Thermophotovoltaics are seen by many in the solar community as having huge potential for increasing the efficiency of solar cells. With commercially available photovoltaic modules, a semiconductor absorbs infrared light and converts it into electricity. Because infrared rays represent only a fraction of the energy emitted by the sun, this means that solar panels generally only convert about 20 percent of the sunlight that hits them into usable power, while the remaining energy is either lost as heat or pass through the panels.
But thermophotovoltaics provide a workaround for this problem. Like conventional panels, a thermophotovoltaic unit has a semiconductor layer that responds to infrared rays. But an intermediate layer made up of an absorber and emitter intercepts other frequencies of light. The absorber converts them to heat, which causes the emitter to produce infrared light to be processed into electricity by the semiconductor.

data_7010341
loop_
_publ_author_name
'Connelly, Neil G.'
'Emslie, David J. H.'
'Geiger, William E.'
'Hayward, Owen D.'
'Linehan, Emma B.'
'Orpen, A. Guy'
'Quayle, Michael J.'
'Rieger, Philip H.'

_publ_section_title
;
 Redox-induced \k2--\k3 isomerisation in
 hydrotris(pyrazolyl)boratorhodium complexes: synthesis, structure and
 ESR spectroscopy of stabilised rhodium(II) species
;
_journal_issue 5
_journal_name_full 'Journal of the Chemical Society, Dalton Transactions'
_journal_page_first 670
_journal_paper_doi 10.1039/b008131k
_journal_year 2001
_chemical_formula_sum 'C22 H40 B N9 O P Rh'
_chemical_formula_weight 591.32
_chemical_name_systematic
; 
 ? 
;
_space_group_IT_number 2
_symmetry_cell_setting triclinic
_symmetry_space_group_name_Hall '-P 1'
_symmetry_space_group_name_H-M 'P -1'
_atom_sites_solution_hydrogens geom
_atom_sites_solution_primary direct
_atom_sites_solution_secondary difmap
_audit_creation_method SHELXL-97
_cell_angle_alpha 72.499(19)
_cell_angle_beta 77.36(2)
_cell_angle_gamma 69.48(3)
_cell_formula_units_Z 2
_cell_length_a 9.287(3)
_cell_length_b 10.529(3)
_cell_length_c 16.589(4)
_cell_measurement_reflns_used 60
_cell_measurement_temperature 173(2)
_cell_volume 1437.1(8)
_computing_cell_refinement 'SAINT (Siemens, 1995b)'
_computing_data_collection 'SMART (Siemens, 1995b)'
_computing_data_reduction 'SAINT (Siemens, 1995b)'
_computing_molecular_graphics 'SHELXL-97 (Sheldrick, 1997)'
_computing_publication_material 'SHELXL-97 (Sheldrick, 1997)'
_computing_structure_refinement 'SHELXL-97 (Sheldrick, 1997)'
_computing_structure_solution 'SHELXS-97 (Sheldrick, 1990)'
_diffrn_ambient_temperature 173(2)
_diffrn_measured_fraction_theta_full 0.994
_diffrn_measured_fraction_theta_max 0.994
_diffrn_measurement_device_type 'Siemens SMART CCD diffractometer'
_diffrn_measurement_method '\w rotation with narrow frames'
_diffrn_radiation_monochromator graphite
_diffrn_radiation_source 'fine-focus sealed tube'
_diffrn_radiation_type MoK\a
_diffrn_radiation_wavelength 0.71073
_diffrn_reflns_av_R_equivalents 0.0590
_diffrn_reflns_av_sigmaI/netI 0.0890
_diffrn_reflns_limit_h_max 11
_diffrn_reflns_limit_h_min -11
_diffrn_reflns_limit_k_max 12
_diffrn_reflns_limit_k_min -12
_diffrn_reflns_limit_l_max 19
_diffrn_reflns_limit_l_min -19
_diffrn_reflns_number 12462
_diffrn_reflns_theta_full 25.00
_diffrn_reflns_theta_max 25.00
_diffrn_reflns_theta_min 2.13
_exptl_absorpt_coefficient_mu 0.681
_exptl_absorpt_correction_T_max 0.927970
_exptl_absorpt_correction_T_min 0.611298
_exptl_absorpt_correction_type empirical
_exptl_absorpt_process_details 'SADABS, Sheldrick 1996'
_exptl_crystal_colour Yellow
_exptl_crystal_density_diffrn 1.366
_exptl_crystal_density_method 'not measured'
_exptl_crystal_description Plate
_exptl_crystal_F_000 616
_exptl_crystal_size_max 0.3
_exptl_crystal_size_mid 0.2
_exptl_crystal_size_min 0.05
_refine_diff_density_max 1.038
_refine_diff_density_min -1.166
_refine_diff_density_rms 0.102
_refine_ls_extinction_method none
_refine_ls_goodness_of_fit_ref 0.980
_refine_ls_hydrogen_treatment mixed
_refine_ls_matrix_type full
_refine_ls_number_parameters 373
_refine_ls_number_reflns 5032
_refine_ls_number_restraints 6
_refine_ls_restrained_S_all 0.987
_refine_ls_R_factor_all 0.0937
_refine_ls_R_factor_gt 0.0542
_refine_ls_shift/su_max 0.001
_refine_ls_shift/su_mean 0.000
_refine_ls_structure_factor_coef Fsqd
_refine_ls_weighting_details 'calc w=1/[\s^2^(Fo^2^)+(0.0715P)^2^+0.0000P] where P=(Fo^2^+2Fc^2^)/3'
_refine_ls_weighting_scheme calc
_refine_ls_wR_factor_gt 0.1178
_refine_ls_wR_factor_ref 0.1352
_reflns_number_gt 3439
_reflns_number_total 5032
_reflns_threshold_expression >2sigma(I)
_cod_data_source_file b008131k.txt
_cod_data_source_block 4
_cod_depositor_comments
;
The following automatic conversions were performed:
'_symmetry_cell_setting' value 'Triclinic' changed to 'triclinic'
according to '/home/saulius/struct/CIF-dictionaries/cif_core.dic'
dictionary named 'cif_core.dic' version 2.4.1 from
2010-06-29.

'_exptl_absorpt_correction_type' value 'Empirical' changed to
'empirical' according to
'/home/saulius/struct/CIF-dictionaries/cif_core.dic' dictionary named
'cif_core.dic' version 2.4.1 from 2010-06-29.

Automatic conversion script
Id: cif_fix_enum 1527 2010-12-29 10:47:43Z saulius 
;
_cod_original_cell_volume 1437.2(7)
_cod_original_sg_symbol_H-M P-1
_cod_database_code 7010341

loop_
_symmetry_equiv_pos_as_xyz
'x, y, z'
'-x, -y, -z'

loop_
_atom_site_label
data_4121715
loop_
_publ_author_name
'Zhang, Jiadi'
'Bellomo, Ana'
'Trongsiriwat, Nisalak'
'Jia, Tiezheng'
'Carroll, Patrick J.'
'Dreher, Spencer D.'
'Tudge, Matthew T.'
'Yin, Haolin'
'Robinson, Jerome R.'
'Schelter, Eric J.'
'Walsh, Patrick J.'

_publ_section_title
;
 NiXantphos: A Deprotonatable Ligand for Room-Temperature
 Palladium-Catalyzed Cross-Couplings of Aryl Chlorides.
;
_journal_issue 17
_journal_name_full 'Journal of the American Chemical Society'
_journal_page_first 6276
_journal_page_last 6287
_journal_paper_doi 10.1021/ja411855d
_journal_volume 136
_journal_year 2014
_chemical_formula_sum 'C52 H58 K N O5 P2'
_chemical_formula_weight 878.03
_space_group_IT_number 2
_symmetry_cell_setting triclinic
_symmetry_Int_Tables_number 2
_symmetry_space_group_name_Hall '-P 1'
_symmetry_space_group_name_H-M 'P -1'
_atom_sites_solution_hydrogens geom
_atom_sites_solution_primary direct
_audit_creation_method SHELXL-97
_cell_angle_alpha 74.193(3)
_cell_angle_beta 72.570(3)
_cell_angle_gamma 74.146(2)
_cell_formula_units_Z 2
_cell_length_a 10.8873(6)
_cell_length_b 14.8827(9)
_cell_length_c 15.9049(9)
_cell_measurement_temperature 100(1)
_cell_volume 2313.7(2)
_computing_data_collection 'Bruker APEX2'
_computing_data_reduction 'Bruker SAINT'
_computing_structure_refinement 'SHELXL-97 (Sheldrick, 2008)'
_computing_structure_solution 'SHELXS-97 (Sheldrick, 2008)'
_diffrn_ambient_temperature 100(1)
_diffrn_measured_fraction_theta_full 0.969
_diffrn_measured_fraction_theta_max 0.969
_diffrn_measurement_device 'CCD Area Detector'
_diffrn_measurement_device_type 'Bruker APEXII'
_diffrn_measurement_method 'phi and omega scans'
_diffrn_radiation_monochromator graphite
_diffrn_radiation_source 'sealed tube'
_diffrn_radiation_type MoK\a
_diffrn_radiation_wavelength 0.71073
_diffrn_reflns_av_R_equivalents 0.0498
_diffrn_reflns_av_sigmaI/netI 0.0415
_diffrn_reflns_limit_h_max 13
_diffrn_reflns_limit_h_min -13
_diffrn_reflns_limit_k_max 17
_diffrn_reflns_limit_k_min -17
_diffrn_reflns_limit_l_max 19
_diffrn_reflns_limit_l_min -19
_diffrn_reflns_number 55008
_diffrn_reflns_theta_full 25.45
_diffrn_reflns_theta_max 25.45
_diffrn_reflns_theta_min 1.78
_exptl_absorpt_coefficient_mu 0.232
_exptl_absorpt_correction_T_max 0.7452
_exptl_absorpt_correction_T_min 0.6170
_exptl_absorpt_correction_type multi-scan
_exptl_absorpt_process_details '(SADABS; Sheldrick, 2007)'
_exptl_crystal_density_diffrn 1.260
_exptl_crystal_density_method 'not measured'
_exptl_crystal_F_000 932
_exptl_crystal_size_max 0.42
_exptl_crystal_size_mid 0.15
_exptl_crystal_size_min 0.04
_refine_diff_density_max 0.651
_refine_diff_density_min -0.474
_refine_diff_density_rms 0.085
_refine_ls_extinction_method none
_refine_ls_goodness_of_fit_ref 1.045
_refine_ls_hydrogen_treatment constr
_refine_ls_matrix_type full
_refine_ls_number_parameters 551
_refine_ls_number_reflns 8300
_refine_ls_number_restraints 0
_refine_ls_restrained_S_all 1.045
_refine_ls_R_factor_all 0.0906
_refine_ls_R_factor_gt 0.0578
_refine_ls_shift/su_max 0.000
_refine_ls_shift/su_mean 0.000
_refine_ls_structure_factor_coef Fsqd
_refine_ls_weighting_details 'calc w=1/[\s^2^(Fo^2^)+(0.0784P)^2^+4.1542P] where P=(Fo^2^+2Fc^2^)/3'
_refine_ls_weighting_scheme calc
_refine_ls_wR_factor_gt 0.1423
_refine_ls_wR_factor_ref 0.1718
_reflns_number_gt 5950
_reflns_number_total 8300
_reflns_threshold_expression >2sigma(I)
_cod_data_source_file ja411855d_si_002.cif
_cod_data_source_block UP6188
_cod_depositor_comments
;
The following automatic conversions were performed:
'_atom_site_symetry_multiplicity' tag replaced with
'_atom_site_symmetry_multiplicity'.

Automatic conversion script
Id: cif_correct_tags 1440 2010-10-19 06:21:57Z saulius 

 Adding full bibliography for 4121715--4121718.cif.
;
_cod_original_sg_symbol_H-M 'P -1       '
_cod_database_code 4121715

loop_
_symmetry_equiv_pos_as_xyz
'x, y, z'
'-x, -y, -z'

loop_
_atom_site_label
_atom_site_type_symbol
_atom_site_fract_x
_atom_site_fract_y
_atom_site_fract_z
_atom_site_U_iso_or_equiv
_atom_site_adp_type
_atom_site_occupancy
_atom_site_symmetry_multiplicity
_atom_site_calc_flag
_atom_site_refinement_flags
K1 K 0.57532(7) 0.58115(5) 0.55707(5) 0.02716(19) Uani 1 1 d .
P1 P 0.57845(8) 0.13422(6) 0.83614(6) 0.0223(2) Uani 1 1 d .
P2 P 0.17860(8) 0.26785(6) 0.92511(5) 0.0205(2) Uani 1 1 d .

Until recently, scientists had been unable to create an intermediate layer that could handle temperatures above 1,800 degrees Fahrenheit, which is critical for making the technology work . But researchers at Stanford University, North Carolina State and the University of Illinois-Urbana Champaign have developed a new thermophotovoltaic system that could lead to more efficient solar panels. As reported by Solar Daily, they used a sheet of tungsten coated in a nanolayer of a ceramic material, which can handle temperatures as high as 2,500 degrees. Solar panels made using this technology could potentially convert 80 percent of the light that hits them into electricity.
Solar panel technology is changing all the time, but California homeowners should understand that they need not wait for these developments to be commercialized in order to enjoy the benefits of solar power. For more information on how your family can rely on Northern California solar energy, contact West Coast Solar today.